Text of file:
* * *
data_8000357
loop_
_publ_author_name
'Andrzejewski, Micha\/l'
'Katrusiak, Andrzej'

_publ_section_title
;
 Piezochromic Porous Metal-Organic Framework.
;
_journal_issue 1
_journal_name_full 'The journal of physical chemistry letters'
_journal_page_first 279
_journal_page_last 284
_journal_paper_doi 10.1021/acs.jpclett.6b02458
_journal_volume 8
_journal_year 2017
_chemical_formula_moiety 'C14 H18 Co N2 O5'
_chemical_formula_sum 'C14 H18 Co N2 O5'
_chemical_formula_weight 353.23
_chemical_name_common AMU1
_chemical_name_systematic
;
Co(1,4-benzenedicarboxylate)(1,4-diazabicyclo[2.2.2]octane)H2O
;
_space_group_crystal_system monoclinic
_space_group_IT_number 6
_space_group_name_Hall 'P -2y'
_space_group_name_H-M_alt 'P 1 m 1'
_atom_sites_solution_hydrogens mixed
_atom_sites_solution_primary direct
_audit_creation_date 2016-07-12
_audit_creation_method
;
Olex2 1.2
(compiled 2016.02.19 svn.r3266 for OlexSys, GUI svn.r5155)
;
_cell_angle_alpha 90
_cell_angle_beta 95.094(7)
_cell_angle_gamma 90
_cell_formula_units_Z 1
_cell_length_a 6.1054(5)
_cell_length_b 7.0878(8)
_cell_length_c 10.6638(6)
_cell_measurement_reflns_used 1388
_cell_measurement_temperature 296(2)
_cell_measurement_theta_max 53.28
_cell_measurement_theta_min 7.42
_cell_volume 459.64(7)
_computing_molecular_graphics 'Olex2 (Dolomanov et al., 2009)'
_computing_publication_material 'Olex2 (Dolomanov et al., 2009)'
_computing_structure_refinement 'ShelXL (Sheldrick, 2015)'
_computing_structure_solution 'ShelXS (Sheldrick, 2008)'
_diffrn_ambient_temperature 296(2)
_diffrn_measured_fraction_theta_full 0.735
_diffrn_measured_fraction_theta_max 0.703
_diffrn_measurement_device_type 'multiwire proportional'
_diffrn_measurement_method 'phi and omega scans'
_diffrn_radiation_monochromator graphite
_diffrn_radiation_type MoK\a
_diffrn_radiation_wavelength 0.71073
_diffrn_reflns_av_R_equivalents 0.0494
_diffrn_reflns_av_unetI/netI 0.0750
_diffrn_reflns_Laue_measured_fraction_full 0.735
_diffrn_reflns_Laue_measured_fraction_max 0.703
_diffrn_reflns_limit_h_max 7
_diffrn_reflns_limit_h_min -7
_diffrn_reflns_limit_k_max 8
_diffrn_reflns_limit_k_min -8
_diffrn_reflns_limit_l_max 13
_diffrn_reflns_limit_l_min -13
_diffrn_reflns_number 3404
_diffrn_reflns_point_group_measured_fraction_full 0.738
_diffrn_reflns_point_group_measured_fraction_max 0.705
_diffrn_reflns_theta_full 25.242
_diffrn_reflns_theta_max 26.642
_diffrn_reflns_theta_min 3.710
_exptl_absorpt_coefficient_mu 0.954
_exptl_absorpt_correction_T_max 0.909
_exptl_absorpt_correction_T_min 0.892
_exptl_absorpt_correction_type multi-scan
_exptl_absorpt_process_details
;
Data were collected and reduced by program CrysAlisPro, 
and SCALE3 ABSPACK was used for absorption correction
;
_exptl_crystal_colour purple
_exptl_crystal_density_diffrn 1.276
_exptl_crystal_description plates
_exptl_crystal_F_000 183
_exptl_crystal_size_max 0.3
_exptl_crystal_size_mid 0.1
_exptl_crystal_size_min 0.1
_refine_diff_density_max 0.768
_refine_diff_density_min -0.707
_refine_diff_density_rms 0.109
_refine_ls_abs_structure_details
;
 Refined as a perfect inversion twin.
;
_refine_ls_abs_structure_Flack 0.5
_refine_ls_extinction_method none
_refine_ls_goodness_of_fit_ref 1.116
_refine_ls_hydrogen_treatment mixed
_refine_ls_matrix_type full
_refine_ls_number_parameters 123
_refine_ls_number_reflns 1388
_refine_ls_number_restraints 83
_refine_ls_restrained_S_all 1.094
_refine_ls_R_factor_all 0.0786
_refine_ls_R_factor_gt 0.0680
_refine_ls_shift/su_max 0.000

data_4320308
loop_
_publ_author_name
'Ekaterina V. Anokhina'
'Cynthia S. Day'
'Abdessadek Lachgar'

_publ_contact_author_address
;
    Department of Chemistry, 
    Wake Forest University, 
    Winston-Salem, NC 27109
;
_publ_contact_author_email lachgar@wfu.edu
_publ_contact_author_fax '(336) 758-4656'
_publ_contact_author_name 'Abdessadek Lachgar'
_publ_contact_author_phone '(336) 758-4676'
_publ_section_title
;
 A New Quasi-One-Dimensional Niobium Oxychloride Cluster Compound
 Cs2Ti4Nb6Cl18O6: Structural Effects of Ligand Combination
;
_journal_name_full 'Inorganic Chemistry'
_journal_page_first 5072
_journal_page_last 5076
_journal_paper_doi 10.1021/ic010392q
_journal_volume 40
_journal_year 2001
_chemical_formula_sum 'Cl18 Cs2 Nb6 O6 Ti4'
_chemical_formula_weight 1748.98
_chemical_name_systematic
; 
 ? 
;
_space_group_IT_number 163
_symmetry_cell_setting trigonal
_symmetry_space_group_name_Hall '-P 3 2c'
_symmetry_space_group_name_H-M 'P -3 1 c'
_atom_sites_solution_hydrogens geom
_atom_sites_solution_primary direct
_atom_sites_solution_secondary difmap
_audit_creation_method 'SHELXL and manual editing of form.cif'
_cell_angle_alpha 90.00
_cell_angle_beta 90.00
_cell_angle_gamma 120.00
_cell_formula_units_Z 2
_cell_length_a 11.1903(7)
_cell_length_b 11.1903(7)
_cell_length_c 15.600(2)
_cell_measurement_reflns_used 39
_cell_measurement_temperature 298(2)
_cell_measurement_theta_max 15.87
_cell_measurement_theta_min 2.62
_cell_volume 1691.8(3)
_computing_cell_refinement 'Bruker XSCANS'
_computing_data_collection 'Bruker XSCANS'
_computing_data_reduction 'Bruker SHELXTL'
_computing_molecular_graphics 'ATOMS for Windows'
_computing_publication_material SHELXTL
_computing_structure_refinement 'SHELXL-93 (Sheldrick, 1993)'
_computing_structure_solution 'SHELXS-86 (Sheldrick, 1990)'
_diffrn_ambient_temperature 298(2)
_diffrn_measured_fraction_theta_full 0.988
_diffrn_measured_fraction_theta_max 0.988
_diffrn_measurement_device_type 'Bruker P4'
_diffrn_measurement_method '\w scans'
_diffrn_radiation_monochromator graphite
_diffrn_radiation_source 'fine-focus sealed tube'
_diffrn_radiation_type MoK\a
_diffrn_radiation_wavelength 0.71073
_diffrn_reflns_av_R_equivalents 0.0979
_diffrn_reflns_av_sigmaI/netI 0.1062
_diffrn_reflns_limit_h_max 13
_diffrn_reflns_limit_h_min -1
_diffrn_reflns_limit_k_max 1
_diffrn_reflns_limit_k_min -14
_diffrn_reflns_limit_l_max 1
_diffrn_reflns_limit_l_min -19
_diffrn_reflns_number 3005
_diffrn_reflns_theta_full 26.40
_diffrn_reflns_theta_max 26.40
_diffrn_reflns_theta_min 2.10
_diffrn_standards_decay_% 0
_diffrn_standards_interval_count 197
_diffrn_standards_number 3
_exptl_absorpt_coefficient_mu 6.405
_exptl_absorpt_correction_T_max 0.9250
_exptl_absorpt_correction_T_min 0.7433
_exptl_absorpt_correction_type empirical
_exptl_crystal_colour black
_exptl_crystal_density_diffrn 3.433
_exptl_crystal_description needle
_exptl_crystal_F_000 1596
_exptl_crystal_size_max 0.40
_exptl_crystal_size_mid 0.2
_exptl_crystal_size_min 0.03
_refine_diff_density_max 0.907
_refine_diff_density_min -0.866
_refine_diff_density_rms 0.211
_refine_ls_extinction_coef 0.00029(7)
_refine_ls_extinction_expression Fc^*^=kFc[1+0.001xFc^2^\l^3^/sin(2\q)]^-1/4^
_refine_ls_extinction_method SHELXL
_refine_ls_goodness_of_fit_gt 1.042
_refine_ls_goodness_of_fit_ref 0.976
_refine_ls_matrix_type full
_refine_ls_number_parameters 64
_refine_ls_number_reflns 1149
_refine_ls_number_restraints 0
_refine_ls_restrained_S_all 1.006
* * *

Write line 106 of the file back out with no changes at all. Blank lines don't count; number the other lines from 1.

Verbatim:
_refine_ls_number_reflns 1388